Thirsty for a Strong Instructional Practice?
Last week the SIPsquad offered some perspective on the management of instructor frustration in the face of challenging student behavior. This week, the SIPsquad offers up some tactical advice that will allow instructors to immediately and positively engage in behavior correction for good outcomes.
We are doing our students a disservice when we allow them to believe that disrespectful behavior is acceptable. Regardless of what they do for work, they will be expected to monitor their communication and behavior. Explicit instruction of positive behavior is as important as anything else we will teach.
Take a SIP of This: Productive Interactions with Frustrating Students
- Begin by setting clear expectations for behavior and communication, and have them written down in the syllabus or elsewhere. Use clear and specific language when possible, but remind students that faculty will use their own judgment on occasion as well.
- If you find that students are continuously ignoring your expectations, explain why they are important to maintaining a productive learning environment. Students will be less likely to comply with expectations that appear arbitrary.
- Enforce the expectations. Although you might feel like you are spending more time policing than teaching, the energy you spend at the beginning of the semester will send the message that your expectations will be adhered to.
- Structure an activity where students contribute to setting the expectations for behavior and respectful communication. This accomplishes two things: first, the students have buy-in to the expectations; second, the students can be expected to police each other, leaving the professor out of the enforcement loop.
- Allow students to make poor choices. One of the best lessons we can teach students is that poor choices result in negative consequences. The clearer the consequences, the easier they are to implement and enforce. If they protest, try redirecting the conversation by asking them what they could do differently next time in order to make a better choice. Think of teaching responsibility for choice-making as part of a “soft skills” curriculum.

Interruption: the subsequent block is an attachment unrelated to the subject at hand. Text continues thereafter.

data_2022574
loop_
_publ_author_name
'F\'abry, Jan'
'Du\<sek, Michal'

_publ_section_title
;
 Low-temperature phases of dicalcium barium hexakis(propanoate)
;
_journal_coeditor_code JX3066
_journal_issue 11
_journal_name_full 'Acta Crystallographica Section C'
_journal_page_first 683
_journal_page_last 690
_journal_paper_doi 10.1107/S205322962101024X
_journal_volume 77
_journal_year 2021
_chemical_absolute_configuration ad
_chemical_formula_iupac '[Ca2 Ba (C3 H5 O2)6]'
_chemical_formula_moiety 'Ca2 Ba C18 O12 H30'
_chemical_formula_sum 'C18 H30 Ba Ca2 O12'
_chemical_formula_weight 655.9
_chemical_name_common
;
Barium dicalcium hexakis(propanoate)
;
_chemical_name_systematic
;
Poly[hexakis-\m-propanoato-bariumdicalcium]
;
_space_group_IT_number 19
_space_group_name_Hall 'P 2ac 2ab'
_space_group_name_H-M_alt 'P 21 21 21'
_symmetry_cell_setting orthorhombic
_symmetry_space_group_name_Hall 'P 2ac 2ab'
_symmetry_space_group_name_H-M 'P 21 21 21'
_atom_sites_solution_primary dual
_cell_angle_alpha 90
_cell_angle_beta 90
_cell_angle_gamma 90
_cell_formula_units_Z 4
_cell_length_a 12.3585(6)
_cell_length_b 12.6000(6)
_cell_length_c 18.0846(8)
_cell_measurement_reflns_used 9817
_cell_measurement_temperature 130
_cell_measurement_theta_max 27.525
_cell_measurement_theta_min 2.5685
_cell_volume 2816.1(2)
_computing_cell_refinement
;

- Have a system for students who want to contest their grade on an assignment or test. Let students know that in order to contest a grade they have to write you an email in which they go through the grading criteria and explain how their work meets the criteria. Or, insist that they come to office hours and show them an example of another student’s paper/test/assignment (with permission, of course) that had a high grade.
- Allow students to have input in determining their grade. The more explicit you can be about grading criteria, the better. If a paper should be double spaced, and the student complains that their grade reflected formatting errors, you can point out that they chose not to follow the instructions. The consequence for not following instructions is a lower grade.
- When speaking with students be sure to listen closely and consider their perspectives thoughtfully. There can be some good learning opportunities for you as well as the student.
- Clarify what they are saying by summarizing their thoughts, such as, “It sounds to me that you think my grading is too strict. Is that accurate?”
Still Thirsty? Take Another SIP of Productive Interactions with Frustrating Students
- Carnegie Mellon University: Solve a Teaching Problem has a list of 36 challenging student behaviors with possible reasons and strategies for handling the behaviors.
- Michigan State University: Classroom Management Techniques includes a list of student behaviors and recommendations for responses as well as tips for teaching students how to be college students.
- Harper College: Having Difficult Conversations with Students lists steps for discussing concerning behaviors productively.
- In speaking with a student they may share information that could lead to greater concerns. MSU Denver has several avenues to support students, faculty, and staff.
- You may find that a student’s behaviors stem from conflicts they are having in the university arena. Staff in the Student Conduct Resolution Services program can listen to students in a neutral setting, support students in developing self-understanding, and skills to make things right.
- Alternately, you may find that a student’s behavior could be potentially harmful to themselves, others, or the community. The CARE (Consultation, Assessment, Referral, and Education) Team can work with the student to mitigate risk for both the student and the community. Anyone at the university can file a CARE Report.
- The Counseling Center can provide help for students who may be struggling with life stressors, depression, anxiety, among other things.
- If you feel that the student is not following the student code of conduct to the detriment of themselves, you, or others, you can file a Student Conduct Report.
“Peace is not the absence of conflict but the presence of creative alternatives for responding to conflict.”
– Dorothy Thompson